Quiet books
Quiet books

What’s so great about being an Extravert?

Are you an extravert? Me too-and I love my extraversion.

Extraverts aren’t people who talk all the time. We are defined by being energized or stimulated by the outer world as compared to introverts who prefer the quiet and privacy of living inside their heads.

Extraverts can be the quietest ones in the room as we scan for things to capture our interest in the outer world, or we can be instigating a lively discourse. While we may be chattier than introverts, we may also be the ones to get our introverted friends and colleagues to freely open up and share all that great stuff in their heads.

We are inclusive

As extraverts, we like to check in with others to see what Little Cloudy  we think before we finalize our own thoughts, and we like to engage others in our activities and conversations.

We are great at getting things going

Extraverts are ‘fore-thinkers’, meaning we don’t wait until we know what we’re thinking or where we’re going-we just jump into the conversation or activity and start to explore.

To the introverted colleagues, extraverts’ thinking process may appear messy. But here’s the thing, extraverts show their thinking process while introverts don’t. Introverts are ‘after-thinkers’, meaning they do their thinking inside their heads and only share their thoughts after they’re fully formed. It’s the same process but introverts do it privately and extraverts do it publicly.

Extraversion is a Way of Life

I am an extraverted writer. As an extraverted writer, I like to toss out my latest interests to others to see what they know or what might come back to me to further my research. And true to my extraverted nature I check in with everyone before I begin to write–and oft-times meander into a run-on-sentence experience as I scan the outer world of people and things looking for just the right tidbits of information to stimulate my creativity.

Here I offer this ‘slice of life as viewed through the eyes of an extravert’ to help you experience the extravert not as an always talking ‘vert’ but as an always interacting with the world around us ‘vert’–and to show the symbiotic relationship between introverts and extraverts who value each other’s gifts.

A Slice of Life viewed through the Eyes of an Extravert

“The other day I opened an email from my introverted sister-in-law who shared a book, ‘Wheat Belly’, she thought I should look into for my research on ancient grains vs. modern grains. On her recommendation I jumped on to Amazon to view the book where I got waylaid by a mission statement made by the book’s publisher Rodale Press, compelling me to contemplate the usefulness of mission statements and start a blog post on the topic. When I returned to review Wheat Belly on Amazon I realized this fabulous reference was sent to me by an introvert in my tribe which led me to start this article on the quiet extravert. Flitting back to missions, I decided to check what I wrote on LinkedIn for my own mission statement when I saw an article recommended from a colleague that caught my attention–The Inspiration Paradox: Your Best Creative Time Is Not When You Think in Scientific American that I had to read and comment on before I finally returned to Amazon to download Wheat Belly to my Kindle. By now I was so excited by all the great stuff swirling around in my head I had to put it down and take the dog for a walk…leading me to contemplate that all of this was accomplished over a four-hour period of solitude without talking-and all Quiet books  because an introvert started me on my journey.”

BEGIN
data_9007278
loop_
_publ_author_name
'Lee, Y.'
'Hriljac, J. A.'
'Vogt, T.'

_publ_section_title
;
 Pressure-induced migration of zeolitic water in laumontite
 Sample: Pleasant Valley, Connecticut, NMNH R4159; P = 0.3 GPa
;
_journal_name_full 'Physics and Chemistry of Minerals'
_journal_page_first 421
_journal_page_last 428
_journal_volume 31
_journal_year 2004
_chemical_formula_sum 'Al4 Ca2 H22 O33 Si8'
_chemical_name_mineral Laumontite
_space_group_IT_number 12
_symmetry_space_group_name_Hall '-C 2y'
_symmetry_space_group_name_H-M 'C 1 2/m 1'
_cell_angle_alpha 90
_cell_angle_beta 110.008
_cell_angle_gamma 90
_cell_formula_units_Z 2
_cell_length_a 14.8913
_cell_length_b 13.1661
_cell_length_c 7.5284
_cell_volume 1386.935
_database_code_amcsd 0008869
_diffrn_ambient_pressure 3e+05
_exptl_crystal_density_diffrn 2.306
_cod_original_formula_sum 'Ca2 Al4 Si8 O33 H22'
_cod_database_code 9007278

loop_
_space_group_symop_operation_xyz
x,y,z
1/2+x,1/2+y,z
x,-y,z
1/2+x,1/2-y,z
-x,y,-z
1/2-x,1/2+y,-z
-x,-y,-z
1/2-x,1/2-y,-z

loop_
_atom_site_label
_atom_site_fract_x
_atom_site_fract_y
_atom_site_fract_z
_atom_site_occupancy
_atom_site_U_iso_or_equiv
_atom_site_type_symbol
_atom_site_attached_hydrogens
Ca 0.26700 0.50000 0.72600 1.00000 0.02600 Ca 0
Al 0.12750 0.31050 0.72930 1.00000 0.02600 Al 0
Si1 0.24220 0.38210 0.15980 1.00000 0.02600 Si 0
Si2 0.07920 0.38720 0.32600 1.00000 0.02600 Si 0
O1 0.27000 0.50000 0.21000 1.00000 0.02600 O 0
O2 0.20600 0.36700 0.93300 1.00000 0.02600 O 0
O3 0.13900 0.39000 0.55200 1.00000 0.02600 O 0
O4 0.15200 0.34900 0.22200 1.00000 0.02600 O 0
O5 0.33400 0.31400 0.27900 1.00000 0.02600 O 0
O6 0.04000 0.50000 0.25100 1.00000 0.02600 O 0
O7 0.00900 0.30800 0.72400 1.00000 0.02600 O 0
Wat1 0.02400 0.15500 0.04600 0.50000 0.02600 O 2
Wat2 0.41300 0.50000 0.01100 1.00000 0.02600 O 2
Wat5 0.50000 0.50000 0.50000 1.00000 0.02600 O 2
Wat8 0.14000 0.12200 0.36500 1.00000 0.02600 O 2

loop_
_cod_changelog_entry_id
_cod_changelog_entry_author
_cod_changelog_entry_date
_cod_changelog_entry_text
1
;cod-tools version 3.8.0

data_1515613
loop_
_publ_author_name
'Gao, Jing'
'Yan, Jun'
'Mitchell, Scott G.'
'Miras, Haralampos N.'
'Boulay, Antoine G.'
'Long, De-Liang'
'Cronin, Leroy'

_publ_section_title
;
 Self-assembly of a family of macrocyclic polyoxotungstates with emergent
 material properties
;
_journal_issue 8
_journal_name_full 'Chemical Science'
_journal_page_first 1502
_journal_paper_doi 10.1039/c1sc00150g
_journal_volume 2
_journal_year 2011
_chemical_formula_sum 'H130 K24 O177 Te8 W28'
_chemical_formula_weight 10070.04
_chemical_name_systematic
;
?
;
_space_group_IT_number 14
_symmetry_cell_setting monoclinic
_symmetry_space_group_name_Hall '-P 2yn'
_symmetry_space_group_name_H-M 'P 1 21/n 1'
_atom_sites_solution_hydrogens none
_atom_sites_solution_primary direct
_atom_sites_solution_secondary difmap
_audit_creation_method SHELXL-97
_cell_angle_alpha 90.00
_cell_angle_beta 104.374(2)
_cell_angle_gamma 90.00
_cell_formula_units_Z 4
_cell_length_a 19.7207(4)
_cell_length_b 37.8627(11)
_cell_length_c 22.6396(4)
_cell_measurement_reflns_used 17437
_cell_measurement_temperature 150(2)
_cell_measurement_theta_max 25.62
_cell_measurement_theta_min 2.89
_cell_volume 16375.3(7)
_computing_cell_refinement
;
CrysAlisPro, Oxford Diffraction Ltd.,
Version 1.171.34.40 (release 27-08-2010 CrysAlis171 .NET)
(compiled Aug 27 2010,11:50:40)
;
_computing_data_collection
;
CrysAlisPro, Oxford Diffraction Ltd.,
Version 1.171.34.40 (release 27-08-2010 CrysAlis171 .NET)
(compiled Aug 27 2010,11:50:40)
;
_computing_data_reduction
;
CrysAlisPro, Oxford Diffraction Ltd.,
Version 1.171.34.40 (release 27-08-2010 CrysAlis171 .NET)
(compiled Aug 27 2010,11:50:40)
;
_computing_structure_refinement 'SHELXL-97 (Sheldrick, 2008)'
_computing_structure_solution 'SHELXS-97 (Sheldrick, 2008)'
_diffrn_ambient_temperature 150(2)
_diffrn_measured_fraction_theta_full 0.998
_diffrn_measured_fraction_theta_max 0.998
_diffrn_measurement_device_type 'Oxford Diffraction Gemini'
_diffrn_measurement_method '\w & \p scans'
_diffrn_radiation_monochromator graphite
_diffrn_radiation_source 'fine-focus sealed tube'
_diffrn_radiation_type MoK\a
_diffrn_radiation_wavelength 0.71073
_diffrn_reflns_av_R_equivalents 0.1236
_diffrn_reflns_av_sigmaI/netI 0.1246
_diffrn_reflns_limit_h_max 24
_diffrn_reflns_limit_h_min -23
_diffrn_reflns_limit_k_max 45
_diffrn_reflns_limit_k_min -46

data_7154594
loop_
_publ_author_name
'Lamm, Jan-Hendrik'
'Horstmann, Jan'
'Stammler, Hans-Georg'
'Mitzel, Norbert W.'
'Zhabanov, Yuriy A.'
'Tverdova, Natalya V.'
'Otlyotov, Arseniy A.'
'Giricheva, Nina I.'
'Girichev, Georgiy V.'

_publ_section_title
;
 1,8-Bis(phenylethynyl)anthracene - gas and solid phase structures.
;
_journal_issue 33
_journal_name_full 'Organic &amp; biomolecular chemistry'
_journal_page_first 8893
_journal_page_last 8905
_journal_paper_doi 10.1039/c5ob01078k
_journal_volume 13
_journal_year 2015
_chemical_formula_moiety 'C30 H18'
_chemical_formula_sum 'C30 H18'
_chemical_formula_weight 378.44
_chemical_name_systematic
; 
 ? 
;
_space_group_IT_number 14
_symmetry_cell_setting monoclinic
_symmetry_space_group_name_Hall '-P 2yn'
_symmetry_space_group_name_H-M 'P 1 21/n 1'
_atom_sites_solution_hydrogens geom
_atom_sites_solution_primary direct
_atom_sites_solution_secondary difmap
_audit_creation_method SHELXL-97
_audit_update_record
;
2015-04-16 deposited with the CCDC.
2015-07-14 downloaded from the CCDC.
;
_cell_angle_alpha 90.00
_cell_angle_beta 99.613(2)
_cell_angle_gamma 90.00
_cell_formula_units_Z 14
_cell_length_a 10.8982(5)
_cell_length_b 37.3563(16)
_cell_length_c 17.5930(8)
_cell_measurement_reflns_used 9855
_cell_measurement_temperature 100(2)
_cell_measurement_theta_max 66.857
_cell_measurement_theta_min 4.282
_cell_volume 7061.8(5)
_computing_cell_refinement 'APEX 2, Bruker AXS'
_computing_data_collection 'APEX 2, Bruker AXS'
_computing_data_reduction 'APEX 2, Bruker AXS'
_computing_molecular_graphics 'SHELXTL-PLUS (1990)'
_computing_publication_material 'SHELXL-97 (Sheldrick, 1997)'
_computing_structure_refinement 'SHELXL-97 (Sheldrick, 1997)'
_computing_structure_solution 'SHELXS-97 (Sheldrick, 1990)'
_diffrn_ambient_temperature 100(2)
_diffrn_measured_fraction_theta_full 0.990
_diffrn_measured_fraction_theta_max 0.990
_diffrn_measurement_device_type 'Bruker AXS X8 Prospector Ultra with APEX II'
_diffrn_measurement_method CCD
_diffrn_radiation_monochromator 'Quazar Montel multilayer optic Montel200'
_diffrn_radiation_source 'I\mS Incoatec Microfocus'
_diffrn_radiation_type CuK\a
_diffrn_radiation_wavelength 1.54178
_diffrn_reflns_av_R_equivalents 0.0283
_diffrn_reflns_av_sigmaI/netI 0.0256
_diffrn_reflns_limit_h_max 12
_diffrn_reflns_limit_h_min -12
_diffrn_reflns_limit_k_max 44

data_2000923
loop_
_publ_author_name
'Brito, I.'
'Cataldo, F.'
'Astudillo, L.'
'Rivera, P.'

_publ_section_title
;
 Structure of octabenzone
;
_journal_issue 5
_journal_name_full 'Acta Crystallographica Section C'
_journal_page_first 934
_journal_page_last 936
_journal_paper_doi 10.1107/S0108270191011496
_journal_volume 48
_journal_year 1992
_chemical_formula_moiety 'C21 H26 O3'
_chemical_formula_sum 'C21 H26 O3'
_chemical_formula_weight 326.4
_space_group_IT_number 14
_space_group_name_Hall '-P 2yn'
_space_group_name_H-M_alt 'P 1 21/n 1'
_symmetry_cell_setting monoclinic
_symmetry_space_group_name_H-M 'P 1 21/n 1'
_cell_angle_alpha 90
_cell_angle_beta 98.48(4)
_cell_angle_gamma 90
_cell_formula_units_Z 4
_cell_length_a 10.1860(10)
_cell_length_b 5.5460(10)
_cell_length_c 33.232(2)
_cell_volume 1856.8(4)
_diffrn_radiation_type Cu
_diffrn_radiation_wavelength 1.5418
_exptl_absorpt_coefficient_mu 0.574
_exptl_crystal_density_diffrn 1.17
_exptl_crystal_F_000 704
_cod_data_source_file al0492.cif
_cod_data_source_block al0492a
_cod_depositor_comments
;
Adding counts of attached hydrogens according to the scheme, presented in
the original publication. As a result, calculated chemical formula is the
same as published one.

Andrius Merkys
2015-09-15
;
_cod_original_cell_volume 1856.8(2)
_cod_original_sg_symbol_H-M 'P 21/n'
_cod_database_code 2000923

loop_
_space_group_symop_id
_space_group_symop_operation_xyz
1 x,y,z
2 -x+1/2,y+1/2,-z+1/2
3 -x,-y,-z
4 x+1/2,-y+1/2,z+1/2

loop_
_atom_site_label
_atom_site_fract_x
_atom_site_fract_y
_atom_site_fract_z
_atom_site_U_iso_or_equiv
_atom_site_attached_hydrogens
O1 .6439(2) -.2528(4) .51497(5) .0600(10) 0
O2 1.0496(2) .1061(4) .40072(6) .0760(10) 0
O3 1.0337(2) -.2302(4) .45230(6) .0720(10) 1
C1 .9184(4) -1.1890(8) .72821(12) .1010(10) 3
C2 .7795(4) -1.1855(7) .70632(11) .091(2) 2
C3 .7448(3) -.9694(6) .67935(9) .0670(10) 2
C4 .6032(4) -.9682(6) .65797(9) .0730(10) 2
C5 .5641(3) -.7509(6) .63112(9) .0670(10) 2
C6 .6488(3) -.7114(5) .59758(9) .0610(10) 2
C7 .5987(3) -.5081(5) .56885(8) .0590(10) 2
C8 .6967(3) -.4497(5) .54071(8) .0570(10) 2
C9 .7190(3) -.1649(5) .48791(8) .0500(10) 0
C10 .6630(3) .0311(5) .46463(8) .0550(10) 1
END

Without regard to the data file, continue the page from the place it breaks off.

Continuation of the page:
Quiet Extraverts Stir Things Up and Wait

If you are an extravert, remember extraverts aren’t people who talk all the time-we are just as adept at get other people talking and engaged. You are defined by being energized or stimulated by the outer world as compared to introverts who are defined by being energized by the inner world. Your interests go far and wide, while introverts’ interests tend to be narrow and deep.

Like the juggler adept at getting a dozen plates spinning on sticks, as an extravert you are masterful at stirring things up and with very little effort keeping the energy going. You don’t even have to say much–just get the conversation going then sit back and wait for the results.

International speaker and award-winning author, Susan J Meyerott provides dynamic interactive workshops for people ready to better manage their work, life and health. For more than 30 years, Susan has been helping people lighten up and step over invisible barriers to change one step at a time. Contact Susan to schedule Myers-Briggs-based workshops to improve effectiveness, communication, teamwork and leadership in your organization.